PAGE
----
Lesson #1 - Moon Phase Unit :

This is lesson 1 of 3 in the Moon Phase Unit. This lesson introduces students to the eight Moon phases and their names in a counter-clockwise sequential order starting with the New Moon as phase 1. Students will also be introduced to how a flowchart can help make decisions, in this case whether or not the Moon is full.

10X Bigger!:

In this lesson students will move from constructing concrete models of what happens to a number when you multiply the number by 10 into drawing their own pictorial representations of the same process with numbers up to 1,000. They will develop an understanding of the rule 'a digit in one place represents ten times what it represents in the place to its right' and apply this rule to a variety of situations.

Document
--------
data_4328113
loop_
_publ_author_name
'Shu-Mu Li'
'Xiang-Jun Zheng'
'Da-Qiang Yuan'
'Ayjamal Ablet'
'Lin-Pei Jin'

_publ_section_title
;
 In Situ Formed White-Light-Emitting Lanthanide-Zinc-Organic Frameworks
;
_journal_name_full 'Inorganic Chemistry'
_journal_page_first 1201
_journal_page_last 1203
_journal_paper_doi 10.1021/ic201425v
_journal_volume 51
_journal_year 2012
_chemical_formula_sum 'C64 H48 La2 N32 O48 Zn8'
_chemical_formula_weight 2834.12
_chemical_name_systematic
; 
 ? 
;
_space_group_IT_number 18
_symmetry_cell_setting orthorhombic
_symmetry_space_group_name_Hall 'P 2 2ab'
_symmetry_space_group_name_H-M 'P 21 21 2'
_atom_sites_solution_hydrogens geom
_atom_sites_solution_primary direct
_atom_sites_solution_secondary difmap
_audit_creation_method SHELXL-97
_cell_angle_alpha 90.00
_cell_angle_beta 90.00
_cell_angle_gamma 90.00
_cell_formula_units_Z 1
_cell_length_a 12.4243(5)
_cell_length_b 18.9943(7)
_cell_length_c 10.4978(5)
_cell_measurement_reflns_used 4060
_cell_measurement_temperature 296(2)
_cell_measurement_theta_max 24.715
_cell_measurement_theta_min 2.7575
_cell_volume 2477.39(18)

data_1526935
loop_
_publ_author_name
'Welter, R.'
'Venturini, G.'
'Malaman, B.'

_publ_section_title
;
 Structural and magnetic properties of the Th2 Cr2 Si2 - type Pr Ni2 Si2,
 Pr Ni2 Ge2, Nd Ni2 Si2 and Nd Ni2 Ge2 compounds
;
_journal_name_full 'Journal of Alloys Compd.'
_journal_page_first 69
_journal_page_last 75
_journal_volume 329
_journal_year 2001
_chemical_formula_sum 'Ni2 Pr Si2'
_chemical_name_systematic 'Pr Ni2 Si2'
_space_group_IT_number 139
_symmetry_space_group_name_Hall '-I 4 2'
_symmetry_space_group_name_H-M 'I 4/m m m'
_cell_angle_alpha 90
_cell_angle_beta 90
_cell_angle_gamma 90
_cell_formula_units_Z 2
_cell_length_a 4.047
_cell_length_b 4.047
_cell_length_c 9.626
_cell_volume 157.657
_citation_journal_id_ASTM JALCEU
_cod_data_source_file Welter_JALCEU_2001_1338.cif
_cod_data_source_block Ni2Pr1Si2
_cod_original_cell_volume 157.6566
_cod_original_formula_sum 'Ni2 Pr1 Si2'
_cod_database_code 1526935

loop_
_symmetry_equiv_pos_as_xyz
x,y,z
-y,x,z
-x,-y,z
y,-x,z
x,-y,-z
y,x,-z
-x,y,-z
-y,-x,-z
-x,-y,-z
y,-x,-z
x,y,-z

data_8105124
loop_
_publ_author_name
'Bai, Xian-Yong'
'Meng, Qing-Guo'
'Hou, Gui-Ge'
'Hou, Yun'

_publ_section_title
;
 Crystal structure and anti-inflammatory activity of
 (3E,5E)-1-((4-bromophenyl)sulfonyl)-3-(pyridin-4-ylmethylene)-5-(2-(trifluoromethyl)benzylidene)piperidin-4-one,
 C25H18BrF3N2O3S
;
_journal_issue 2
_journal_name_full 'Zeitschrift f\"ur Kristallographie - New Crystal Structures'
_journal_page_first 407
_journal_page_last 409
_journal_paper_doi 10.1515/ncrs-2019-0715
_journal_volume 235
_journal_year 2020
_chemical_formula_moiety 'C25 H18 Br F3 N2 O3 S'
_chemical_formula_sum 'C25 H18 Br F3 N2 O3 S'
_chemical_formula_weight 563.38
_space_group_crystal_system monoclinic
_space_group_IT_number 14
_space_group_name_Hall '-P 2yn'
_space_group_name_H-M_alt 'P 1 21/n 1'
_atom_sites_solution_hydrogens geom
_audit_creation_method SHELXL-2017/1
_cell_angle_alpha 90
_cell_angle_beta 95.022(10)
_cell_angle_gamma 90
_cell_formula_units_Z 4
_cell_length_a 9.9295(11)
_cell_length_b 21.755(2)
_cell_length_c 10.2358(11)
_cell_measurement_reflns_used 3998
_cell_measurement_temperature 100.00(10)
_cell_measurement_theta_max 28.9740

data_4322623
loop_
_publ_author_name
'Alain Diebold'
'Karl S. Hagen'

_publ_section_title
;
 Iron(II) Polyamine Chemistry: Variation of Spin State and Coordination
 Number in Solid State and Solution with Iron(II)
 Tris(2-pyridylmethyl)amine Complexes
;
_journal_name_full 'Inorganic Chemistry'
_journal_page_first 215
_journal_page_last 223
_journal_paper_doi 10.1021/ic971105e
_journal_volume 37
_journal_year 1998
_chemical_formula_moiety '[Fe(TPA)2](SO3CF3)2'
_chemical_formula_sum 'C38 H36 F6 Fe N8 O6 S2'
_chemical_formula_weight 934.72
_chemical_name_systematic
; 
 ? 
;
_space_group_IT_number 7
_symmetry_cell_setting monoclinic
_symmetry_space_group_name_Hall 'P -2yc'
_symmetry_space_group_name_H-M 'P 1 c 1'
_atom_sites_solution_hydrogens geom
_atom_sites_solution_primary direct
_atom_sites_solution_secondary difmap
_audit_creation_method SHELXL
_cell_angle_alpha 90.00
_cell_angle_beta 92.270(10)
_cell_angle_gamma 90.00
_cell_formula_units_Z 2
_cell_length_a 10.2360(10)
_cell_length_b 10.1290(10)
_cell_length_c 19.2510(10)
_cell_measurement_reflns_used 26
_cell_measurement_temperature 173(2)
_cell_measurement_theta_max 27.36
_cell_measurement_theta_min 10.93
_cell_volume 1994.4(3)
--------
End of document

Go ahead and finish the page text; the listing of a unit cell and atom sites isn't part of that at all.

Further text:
Round Me!:

This lesson uses benchmark numbers to help students round to the nearest 10, 100, 1000. This lesson incorporates visuals and the use of the number line in order to help students better understand the concept. Students play a game that reinforces the standard.

What's My Value?:

This lesson will allow students to deepen their knowledge in place value. The teacher will use modeling, guided math groups, and independent practice to help students understand that the digit in one place represents ten times what it represents in the place to its right. Students will use base 10 blocks to build numbers and make general observations about the values of numbers. Students will also draw and label models, to make understanding concrete. In groups of 4-5, students will work together and discuss (using discussion questions) to deepen their knowledge on the topic.

Terrific Tim’s Ten Tiny Toes:

Students will learn how a digit in one place represents ten times what it represents in the place to its right. Students will model and solve real-world problems on their own and with their friends using word problems, snacks, and their friends' toes!